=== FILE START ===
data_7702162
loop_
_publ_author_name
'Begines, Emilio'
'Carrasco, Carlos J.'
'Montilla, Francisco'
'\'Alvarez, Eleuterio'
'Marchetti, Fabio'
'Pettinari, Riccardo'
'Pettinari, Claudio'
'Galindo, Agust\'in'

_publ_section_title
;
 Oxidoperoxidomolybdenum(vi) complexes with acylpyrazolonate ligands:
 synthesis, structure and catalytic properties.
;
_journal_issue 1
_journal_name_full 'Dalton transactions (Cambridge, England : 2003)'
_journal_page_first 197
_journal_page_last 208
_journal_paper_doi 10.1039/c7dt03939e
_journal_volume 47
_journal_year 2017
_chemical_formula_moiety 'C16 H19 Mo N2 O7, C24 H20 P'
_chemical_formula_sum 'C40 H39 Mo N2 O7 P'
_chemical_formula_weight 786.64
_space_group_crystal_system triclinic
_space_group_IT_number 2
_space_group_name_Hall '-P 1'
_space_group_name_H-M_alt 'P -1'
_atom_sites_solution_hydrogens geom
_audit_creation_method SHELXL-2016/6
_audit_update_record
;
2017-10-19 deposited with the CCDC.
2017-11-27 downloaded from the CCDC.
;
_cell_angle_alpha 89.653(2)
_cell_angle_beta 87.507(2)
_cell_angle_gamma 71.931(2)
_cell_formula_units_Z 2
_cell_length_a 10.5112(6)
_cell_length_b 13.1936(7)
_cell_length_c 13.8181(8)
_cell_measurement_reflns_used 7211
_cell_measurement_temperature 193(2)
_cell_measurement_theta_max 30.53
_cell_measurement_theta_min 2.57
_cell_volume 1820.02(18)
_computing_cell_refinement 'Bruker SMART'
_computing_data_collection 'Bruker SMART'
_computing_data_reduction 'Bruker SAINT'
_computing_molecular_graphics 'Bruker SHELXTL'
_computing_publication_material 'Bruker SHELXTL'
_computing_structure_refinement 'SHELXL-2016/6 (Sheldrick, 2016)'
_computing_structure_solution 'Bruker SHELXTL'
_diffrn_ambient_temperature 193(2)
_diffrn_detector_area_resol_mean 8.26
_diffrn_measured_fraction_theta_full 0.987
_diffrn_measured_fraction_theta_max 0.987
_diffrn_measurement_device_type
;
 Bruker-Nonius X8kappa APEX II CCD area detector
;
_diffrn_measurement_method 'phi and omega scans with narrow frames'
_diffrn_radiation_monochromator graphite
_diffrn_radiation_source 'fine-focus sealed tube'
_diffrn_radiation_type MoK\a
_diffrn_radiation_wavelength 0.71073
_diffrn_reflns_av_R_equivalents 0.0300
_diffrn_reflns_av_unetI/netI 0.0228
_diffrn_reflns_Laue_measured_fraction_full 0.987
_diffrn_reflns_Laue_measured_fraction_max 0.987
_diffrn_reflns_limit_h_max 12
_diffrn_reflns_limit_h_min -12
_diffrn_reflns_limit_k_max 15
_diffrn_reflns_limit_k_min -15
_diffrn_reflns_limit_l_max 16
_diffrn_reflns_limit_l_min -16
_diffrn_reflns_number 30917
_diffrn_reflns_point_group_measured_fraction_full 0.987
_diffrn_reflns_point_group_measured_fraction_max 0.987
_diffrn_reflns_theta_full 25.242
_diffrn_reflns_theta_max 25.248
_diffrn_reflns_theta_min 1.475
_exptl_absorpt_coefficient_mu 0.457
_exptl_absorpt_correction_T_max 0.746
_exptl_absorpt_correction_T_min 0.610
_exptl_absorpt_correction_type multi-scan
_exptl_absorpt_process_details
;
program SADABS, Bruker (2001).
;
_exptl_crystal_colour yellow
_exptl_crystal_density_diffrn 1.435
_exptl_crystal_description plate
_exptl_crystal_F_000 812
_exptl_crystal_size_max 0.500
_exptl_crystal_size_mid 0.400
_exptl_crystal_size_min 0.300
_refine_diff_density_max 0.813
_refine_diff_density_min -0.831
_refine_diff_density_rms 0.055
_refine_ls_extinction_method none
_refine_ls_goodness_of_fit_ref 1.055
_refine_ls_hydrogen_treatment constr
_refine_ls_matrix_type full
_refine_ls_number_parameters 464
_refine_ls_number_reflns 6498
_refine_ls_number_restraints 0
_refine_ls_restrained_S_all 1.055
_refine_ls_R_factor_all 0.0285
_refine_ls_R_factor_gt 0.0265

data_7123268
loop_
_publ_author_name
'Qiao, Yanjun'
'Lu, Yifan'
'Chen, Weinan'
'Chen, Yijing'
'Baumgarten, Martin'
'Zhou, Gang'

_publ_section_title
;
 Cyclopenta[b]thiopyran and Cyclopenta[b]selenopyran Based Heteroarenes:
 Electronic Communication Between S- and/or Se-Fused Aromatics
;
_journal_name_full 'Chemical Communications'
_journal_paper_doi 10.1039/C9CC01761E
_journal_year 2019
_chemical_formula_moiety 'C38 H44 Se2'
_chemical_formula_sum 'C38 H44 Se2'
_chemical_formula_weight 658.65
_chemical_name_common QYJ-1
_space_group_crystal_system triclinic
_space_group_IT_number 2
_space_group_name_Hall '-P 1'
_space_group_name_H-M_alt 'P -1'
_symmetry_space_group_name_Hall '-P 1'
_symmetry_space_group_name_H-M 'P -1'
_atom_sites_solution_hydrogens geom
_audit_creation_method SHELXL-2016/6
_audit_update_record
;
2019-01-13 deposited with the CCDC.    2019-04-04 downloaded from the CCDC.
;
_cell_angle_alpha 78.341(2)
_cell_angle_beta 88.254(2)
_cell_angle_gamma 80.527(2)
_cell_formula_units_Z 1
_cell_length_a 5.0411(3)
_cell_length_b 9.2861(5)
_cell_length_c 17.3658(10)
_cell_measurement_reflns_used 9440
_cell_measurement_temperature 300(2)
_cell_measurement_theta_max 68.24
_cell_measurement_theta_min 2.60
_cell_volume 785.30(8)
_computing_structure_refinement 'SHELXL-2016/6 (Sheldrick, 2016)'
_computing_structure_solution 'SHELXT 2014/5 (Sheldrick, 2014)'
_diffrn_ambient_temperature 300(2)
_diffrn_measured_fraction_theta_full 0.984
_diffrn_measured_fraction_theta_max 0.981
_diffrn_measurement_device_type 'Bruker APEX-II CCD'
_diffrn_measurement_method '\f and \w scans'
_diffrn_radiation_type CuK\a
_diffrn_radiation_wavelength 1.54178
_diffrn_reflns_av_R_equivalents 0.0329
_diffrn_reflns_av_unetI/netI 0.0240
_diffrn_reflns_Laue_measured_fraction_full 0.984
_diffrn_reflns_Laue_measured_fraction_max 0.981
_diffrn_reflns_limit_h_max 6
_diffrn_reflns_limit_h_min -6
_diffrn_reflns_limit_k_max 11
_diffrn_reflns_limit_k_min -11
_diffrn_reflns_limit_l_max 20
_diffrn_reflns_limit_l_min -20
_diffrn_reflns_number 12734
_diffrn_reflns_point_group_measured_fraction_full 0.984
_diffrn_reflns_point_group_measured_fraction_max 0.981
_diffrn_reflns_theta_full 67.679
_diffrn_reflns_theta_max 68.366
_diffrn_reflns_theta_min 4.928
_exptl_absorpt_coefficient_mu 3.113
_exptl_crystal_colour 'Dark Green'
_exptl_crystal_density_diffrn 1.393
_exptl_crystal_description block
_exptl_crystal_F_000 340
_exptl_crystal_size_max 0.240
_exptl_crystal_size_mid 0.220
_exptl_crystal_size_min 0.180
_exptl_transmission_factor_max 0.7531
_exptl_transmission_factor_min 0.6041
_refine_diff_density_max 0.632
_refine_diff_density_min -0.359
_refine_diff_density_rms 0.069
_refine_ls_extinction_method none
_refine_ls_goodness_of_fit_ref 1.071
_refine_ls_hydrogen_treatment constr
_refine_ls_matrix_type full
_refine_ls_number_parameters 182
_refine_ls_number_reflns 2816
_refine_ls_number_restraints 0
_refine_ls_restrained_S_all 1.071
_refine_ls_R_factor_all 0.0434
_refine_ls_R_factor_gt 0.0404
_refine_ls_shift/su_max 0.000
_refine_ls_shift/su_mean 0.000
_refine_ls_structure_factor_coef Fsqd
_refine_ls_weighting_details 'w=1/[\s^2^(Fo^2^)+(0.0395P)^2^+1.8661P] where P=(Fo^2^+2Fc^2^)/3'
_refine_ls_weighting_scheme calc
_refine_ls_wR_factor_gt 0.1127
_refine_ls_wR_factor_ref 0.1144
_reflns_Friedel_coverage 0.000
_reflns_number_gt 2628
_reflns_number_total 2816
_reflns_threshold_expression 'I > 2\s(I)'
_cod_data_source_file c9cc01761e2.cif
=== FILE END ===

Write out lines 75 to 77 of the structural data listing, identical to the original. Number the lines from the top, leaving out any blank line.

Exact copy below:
_diffrn_reflns_limit_h_min -12
_diffrn_reflns_limit_k_max 15
_diffrn_reflns_limit_k_min -15